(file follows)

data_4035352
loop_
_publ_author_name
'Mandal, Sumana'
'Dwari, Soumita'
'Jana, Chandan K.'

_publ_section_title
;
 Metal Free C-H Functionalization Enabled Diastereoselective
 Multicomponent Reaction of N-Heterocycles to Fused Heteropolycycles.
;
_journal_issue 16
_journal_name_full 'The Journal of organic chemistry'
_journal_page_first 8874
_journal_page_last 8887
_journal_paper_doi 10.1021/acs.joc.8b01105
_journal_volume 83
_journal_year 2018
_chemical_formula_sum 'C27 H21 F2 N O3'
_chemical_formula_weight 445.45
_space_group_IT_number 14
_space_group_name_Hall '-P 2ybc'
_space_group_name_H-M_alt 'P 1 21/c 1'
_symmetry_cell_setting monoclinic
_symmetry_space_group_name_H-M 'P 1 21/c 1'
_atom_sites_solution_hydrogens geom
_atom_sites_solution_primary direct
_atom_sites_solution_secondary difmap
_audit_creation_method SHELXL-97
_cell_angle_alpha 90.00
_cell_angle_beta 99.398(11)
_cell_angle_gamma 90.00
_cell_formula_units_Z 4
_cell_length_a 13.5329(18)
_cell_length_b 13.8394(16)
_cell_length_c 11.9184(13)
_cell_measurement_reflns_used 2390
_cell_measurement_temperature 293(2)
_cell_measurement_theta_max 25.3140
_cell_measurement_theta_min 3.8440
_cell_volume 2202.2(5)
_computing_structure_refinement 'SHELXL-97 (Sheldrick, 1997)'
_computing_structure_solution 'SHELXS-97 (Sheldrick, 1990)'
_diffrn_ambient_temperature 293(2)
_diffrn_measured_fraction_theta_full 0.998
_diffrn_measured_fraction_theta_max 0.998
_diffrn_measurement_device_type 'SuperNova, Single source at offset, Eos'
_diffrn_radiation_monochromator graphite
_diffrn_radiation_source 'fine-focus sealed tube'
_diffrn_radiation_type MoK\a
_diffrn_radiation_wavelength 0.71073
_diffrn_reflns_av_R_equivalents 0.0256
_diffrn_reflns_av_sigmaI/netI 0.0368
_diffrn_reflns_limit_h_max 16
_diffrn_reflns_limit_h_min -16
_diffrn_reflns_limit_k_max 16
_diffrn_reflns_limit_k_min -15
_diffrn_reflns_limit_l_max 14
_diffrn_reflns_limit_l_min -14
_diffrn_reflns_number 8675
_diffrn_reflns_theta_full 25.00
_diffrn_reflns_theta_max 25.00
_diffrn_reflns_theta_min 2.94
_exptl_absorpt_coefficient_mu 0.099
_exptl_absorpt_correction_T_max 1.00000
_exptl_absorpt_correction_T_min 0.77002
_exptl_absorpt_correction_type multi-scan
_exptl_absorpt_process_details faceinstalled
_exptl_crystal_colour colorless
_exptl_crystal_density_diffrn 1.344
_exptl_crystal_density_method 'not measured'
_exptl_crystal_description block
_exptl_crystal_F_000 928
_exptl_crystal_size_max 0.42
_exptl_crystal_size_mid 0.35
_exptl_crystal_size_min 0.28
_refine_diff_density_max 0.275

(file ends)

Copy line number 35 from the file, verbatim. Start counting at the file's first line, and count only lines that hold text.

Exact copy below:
_cell_length_b 13.8394(16)